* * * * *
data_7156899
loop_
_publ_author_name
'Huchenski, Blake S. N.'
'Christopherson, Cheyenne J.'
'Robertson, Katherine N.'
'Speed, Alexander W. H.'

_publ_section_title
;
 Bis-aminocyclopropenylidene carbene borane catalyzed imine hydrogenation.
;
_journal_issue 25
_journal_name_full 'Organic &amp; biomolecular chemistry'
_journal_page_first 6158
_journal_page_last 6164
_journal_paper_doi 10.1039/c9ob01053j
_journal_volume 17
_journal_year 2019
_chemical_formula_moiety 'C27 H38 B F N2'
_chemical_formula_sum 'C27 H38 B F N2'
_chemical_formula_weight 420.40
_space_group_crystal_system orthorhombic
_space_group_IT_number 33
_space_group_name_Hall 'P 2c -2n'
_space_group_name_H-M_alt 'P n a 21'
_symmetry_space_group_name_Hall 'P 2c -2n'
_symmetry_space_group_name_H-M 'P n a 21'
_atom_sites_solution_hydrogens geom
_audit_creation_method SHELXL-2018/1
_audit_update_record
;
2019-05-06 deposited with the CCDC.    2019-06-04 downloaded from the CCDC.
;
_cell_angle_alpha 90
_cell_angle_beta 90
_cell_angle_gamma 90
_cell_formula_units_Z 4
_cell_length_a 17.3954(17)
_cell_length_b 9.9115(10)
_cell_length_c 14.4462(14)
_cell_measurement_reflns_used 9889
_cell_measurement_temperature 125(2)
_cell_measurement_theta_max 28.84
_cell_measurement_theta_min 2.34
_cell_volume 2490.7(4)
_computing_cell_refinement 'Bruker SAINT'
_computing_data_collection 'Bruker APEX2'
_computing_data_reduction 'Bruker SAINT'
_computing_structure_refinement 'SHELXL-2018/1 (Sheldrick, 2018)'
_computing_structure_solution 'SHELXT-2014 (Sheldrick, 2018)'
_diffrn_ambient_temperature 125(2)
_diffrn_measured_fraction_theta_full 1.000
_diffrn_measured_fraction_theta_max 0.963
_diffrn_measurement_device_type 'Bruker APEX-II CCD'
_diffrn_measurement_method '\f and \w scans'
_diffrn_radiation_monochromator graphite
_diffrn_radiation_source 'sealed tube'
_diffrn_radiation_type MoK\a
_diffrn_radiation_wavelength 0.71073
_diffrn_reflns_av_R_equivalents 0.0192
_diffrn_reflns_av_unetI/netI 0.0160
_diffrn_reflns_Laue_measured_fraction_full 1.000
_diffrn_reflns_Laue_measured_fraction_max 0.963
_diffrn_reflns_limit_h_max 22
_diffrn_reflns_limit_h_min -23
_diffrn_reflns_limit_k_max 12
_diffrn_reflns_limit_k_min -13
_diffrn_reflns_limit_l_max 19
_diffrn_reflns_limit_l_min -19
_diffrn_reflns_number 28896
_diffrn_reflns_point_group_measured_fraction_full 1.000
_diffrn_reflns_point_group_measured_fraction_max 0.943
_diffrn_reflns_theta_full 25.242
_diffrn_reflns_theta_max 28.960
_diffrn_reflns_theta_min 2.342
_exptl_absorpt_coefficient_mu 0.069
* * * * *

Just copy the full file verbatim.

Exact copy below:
data_7156899
loop_
_publ_author_name
'Huchenski, Blake S. N.'
'Christopherson, Cheyenne J.'
'Robertson, Katherine N.'
'Speed, Alexander W. H.'

_publ_section_title
;
 Bis-aminocyclopropenylidene carbene borane catalyzed imine hydrogenation.
;
_journal_issue 25
_journal_name_full 'Organic &amp; biomolecular chemistry'
_journal_page_first 6158
_journal_page_last 6164
_journal_paper_doi 10.1039/c9ob01053j
_journal_volume 17
_journal_year 2019
_chemical_formula_moiety 'C27 H38 B F N2'
_chemical_formula_sum 'C27 H38 B F N2'
_chemical_formula_weight 420.40
_space_group_crystal_system orthorhombic
_space_group_IT_number 33
_space_group_name_Hall 'P 2c -2n'
_space_group_name_H-M_alt 'P n a 21'
_symmetry_space_group_name_Hall 'P 2c -2n'
_symmetry_space_group_name_H-M 'P n a 21'
_atom_sites_solution_hydrogens geom
_audit_creation_method SHELXL-2018/1
_audit_update_record
;
2019-05-06 deposited with the CCDC.    2019-06-04 downloaded from the CCDC.
;
_cell_angle_alpha 90
_cell_angle_beta 90
_cell_angle_gamma 90
_cell_formula_units_Z 4
_cell_length_a 17.3954(17)
_cell_length_b 9.9115(10)
_cell_length_c 14.4462(14)
_cell_measurement_reflns_used 9889
_cell_measurement_temperature 125(2)
_cell_measurement_theta_max 28.84
_cell_measurement_theta_min 2.34
_cell_volume 2490.7(4)
_computing_cell_refinement 'Bruker SAINT'
_computing_data_collection 'Bruker APEX2'
_computing_data_reduction 'Bruker SAINT'
_computing_structure_refinement 'SHELXL-2018/1 (Sheldrick, 2018)'
_computing_structure_solution 'SHELXT-2014 (Sheldrick, 2018)'
_diffrn_ambient_temperature 125(2)
_diffrn_measured_fraction_theta_full 1.000
_diffrn_measured_fraction_theta_max 0.963
_diffrn_measurement_device_type 'Bruker APEX-II CCD'
_diffrn_measurement_method '\f and \w scans'
_diffrn_radiation_monochromator graphite
_diffrn_radiation_source 'sealed tube'
_diffrn_radiation_type MoK\a
_diffrn_radiation_wavelength 0.71073
_diffrn_reflns_av_R_equivalents 0.0192
_diffrn_reflns_av_unetI/netI 0.0160
_diffrn_reflns_Laue_measured_fraction_full 1.000
_diffrn_reflns_Laue_measured_fraction_max 0.963
_diffrn_reflns_limit_h_max 22
_diffrn_reflns_limit_h_min -23
_diffrn_reflns_limit_k_max 12
_diffrn_reflns_limit_k_min -13
_diffrn_reflns_limit_l_max 19
_diffrn_reflns_limit_l_min -19
_diffrn_reflns_number 28896
_diffrn_reflns_point_group_measured_fraction_full 1.000
_diffrn_reflns_point_group_measured_fraction_max 0.943
_diffrn_reflns_theta_full 25.242
_diffrn_reflns_theta_max 28.960
_diffrn_reflns_theta_min 2.342
_exptl_absorpt_coefficient_mu 0.069